and a history of Orangeries in the Country House.
The Orangery at Halswell existed from at least 1756, the date of the earliest map of Halswell known to exist. It appears to have still been standing in 1956 when the Ordnance Survey map of that date still shows the building. The exact dates of its construction and demolition are otherwise uncertain.
Halswell from the South Meadow, with the agricultural buildings in the foreground, the Dovecote and Tudor Manor in the centre ground, the Baroque North Wing in the distance and the Orangery to the right.
The Orangery, Halswell Park, in c. 1905
The orangery at Halswell appears to have had nine window bays each separated by pillar of redbrick as thin as the architect felt able to make them. The windows themselves were enormous, four glazing panes across and four down in each of the two sashes, a total of 288 glazing panes to the south side alone. In this respect it would appear close in scale and proportions to that at Hanbury Hall, Worcestershire, which was built c. 1745. While Hanbury has a brick and stone dressed parapet with pediment decorated with a fruiting basket, all surmounted by five urns, Halswell had a simpler south face with a pitched roof. The Halswell orangery did not, as at Hanbury, face into a garden but up the meadow and away from the main garden areas which were further north and as such too much decoration on this elevation may have been felt unnecessary. The interior and east and west fronts remain a mystery until more photographic of painted images are found.
The Orangery, Hanbury Hall, Worcestershire, c. 1745.
The Orangery, c. 1898
We know that the original purpose of the orangery, as a building to keep exotic orange trees or other delicate plants sheltered during the winter months, was still being maintained at Halswell right up to 1950 when the estate was broken up. Though there are currently no visual or other records that relate to the interior orangery, there are repeated pictorial views of the north wing of the house which show potted trees placed outside during the summer months, while there are no potted trees outside in images taken during winter months. A strong indication that the building was still being used for the purpose for which it was built.
Country Life magazine published the first of two articles focussing on Halswell.
This article contains valuable photographic evidence of the internal layouts of the rooms at the height of the Edwardian period.
(Click page below for full article)
At St. Edward’s Church, Goathurst.
The monuments erected to the Halswell / Kemeys-Tynte family include names of some of the greatest sculptors to have worked in Britain, John Michael Rysbrack (1694 –1770) and Joseph Nollekens RA (1737 –1823). The seventeenth century monument which includes sculptures of all the members of the family at that time is also a triumph to an anonymous master sculptor of the time.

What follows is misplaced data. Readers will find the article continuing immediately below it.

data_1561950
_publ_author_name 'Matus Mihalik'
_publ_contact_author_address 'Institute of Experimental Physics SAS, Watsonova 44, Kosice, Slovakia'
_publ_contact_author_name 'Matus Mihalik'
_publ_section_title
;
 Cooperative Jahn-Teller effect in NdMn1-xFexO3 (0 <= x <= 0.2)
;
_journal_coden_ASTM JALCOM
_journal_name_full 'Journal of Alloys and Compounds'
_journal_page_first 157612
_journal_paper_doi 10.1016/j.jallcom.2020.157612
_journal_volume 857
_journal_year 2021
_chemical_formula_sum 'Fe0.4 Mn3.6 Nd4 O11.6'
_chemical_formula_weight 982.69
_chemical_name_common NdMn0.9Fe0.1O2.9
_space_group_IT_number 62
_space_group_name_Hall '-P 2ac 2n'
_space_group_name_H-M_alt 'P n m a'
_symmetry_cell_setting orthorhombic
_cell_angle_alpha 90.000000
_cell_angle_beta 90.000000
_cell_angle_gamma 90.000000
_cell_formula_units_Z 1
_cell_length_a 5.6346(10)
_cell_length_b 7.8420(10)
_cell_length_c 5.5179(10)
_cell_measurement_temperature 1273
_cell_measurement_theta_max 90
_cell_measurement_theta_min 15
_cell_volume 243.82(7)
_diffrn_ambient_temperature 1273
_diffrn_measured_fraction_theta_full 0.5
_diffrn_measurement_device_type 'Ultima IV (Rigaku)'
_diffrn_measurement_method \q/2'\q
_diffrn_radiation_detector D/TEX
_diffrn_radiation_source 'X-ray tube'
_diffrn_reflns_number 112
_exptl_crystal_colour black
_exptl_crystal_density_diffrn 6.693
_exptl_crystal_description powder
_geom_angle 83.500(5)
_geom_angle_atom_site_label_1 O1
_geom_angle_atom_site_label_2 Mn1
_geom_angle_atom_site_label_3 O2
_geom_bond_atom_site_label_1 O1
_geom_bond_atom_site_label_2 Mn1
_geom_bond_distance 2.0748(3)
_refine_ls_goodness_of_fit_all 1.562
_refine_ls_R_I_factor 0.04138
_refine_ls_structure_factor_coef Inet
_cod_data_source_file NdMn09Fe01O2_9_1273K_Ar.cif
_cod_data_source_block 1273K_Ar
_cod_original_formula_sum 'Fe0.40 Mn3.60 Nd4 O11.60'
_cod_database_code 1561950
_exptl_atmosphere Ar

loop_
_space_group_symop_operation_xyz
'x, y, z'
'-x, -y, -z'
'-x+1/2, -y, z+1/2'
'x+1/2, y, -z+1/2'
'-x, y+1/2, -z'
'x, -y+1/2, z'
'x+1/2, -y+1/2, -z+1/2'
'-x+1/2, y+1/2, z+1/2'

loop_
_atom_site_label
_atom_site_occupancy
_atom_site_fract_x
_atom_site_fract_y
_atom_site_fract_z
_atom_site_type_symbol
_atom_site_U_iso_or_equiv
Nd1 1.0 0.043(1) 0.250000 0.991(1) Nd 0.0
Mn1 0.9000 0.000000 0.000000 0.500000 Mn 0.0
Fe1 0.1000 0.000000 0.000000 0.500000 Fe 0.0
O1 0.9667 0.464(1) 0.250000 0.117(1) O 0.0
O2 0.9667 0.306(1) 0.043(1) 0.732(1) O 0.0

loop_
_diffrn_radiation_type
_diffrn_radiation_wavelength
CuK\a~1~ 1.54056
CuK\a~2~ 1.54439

John Michael Rysbrack (1694 –1770) by John Vanderbank, c. 1728.
Joseph Nollekens RA (1737-1823) by Sir William Beechy.
There is speculation as to where the Halswell family worshipped and were buried before the seventeenth century. The tenancy of Taunton Priory of some parts of the Manor of Halswell, from at least 1285 and possibly right up to the Reformation in the 1530’s, poses interesting possibilities, as does the discovery in 2015 of six thirteenth century gothic windows in the Gatehouse, or Stable, block at Halswell. However what we do know at present is that the first monument and seemingly the first burial of a member of the Halswell family in St Edward’s Church, which is within the boundaries of the Manor of Goathurst, rather than Halswell, was only after 1558. It was in 1558, to settle a dispute between the Paulet family of the manor of Goathurst and Niclolas Halswell about title and rights to the church, that Nicholas Halswell obtained a plot of land to the north of the Chancel, St Edward’s Church, Goathurst, upon which to build ‘an Ule or Chapell for himself and his heirs forever’.
Nicholas Halswell died in 1564, his son Robert in 1570, and Robert’s son Sir Nicholas Halswell (c. 1560-1633) died in 1633. It is for Sir Nicholas and Lady Bridget that the magnificent early seventeenth-century Halswell monument was erected.
St Edward’s church, Goathurst The C14 west tower is the earliest part of the church which has diagonal supporting buttresses. The rest of the church is entirely Perpendicular.
Restoration of the Venison Hut
The Venison Hut, located in the South meadow of Halswell Park between the house and Robin Hood’s Hut on the crest of the hill, had all but disappeared completely by 2010. All that remained was a broken up flagstone and red brick floor and a pile of rotted eighteenth century timbers, some with paint fleck and old nails. Luckily these few remaining fragments were enough to piece back exactly the dimensions of the original building as well as its wooden structure. Enough remained that our on-site carpenter, Mr Mike Bridgwater who lives in Dormer House within the old Halswell estate, was able to precisely reproduce the building using traditional methods, materials and to the original specifications. Though the building does not appear on the eighteenth-century estate maps this seems likely to be an oversight due to its size and location under the large branches of some very early chestnut and oak trees. The building is due to be completed in the more clement weather of next spring, 2016, when its traditional weatherboarding is attached and the thatched roof is completed. The park may one day again see deer roaming through its fields, however the venison hut’s function as a larder to hang slaughtered deer is unlikely to see such a revival. The hut is in an ideal location as a viewing folly, commanding wonderful views over the Halswell estate and across the countryside out over the Bristol Channel and beyond to Wales. As such it will become a resting place hung with antlers for walkers or riders on their tours of the parkland.